Article - WWI in Eretz Israel. The Indian Cavalry 6/2/2018
WWI in Eretz Israel Centenary – The Conquest of Haifa (1918)
When WWI broke out in August 1914, the Ottoman Empire formed an alliance with the Central Powers (Germany and Austria) against the Allies (Britain, France and Russia). The Great War, as it was known at the time, went on for more than four years and fundamentally changed world history in general and the situation in Eretz Israel in particular.
In early 1918, after an offensive in which the British conquered the southern part of Eretz Israel from the Ottoman army, the frontline between the two forces was drawn along the Abu Tellul ridge. Both armies were exhausted from their strenuous efforts during the previous several months. They were in need of a respite in order to regroup and renew equipment and supplies. Some of the British troops were transferred to the Western Front in Europe, and military forces from India were sent to Eretz Israel to replace them.
The large British offensive to conquer the northern part of Eretz Israel began on September 19, 1918. British and Indian forces broke through the Turkish line near the Poleg River and proceeded rapidly northward along the coastal plain. By evening, the attackers reached the Tul Karem area, the next day they captured Afula and Nazareth and on September 21st British aircraft attacked the retreating Turks in northern Samaria, inflicting many casualties.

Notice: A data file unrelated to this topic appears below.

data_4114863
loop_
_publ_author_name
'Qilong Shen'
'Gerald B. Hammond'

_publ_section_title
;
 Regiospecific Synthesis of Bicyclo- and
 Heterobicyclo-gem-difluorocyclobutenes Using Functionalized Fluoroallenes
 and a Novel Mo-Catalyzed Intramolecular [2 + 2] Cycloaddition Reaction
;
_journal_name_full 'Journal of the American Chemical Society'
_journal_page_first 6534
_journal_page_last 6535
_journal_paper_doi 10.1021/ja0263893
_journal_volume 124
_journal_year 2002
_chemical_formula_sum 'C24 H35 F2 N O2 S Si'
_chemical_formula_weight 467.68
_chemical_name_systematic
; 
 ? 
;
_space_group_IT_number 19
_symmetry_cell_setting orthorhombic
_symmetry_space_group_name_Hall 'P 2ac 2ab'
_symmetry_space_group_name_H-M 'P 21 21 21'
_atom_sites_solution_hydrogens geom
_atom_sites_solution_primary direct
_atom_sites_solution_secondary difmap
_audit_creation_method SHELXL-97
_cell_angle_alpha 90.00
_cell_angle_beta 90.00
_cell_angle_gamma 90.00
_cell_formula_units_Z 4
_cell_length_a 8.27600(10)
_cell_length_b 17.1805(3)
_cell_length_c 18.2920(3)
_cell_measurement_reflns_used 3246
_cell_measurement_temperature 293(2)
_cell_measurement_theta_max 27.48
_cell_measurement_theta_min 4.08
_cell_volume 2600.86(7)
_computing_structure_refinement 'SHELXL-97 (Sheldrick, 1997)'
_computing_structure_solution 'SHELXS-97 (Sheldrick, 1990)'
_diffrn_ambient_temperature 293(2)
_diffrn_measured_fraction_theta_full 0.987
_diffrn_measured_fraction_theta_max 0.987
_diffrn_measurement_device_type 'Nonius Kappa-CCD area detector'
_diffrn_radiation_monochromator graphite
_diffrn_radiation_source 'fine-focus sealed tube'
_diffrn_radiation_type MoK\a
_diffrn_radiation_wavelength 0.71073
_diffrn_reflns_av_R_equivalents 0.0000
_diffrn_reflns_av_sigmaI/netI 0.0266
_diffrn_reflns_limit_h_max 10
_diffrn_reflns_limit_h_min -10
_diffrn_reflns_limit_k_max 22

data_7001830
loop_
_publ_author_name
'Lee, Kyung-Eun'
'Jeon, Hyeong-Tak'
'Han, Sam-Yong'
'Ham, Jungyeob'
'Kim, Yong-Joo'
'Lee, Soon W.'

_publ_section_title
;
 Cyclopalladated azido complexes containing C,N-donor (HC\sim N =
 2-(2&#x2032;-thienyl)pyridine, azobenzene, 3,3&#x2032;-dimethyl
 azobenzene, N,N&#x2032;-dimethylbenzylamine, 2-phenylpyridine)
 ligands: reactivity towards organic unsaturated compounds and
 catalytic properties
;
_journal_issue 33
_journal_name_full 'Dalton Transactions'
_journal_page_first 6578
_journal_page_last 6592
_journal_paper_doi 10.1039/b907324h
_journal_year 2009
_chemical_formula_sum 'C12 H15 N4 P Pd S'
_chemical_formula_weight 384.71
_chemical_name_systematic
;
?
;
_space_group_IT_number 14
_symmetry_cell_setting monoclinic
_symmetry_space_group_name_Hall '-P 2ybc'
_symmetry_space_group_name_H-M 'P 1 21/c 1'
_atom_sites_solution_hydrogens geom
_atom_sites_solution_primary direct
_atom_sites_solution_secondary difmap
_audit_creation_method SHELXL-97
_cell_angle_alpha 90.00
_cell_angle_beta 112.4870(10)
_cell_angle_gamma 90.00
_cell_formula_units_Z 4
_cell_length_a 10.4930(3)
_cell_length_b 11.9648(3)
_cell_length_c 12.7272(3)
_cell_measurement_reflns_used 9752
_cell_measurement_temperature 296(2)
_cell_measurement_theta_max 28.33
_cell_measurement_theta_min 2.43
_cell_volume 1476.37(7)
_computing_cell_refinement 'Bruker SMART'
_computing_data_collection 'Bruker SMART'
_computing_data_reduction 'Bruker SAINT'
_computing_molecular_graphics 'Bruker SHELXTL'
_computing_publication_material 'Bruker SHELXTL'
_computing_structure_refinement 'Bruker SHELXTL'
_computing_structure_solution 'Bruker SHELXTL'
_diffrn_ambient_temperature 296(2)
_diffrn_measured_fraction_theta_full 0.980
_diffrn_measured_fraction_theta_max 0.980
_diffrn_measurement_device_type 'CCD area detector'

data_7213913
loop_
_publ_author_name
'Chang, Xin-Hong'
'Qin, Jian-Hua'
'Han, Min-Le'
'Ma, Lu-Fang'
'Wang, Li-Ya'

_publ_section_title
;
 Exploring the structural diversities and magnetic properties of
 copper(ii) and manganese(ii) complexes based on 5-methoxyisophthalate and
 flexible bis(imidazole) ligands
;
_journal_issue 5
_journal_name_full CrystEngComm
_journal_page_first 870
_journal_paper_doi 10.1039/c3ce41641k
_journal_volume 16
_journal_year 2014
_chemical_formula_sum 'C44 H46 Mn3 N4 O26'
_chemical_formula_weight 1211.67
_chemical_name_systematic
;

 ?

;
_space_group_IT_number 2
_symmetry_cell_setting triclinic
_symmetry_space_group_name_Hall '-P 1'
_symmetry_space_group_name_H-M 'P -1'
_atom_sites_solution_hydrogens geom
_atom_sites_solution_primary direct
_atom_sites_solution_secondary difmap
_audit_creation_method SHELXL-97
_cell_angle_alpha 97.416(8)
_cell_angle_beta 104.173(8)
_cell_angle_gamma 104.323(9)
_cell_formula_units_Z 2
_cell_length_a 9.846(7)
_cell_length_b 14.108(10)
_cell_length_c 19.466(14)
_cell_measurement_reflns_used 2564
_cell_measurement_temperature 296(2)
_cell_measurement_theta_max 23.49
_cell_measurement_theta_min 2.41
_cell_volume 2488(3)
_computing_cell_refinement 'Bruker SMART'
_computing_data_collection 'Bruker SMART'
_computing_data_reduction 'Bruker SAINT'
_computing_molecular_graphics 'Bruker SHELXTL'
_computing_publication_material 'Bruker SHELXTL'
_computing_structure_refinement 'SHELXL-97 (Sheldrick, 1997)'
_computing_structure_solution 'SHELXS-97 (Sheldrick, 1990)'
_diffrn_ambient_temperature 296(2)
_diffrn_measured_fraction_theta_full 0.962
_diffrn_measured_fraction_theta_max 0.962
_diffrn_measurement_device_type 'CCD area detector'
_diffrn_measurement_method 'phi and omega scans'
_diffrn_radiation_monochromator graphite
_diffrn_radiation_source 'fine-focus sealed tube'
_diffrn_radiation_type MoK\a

The British route of attack did not include Haifa, and conquering the city was not part of the plan at that stage. However, on September 22nd an erroneous report was received advising that the Turks had abandoned the city. When they attempted to enter the city, the British were met with fierce resistance and barely succeeded in extracting their troops. Following this failure, the Indian 5th Cavalry Regiment was ordered to conquer Haifa. On the morning of the 23rd the Ramchi Jodphur battalion began progressing toward Haifa, but was not able to achieve its goal. At 2:00 pm another battalion, commanded by Major Takhur Dalfat Singh was assigned the task. The battalion's cavalrymen bravely charged the Turks' machine gun positions, subdued them and successfully conquered Haifa. Major Dalfat Singh, who was killed during the attack, was posthumously called "The Hero of Haifa". This battle is considered by the Indian military to be one of the cornerstones of its military history, and it is marked annually with ceremonies throughout India.
In the following days, the British continued their progress northward, which was concluded on September 30th, with the capture of Damascus. A short time thereafter the Ottoman Empire conceded, thus ending WWI on the Eastern Front.
Description of the Stamp and the First Day Cover
The stamp features an Indian cavalryman (Library of Congress, from photos of the American Colony in Jerusalem) against the background of the Indian Cavalry battalion in the streets of lower Haifa (Imperial War Museum). The tab features the insignia of the Indian army's Ramchi Jodphur battalion. The first day cover features a photo of the monument erected in the British Military Cemetery in Haifa in memory of the Indian soldiers who fell during WWI.
Production of the WWI in Eretz Israel Centenary stamp series is aided by The Society for the Heritage of World War I in Israel, which researches the events of the war, publishes books on the subject and hosts conferences and tours for members of the society and the general public.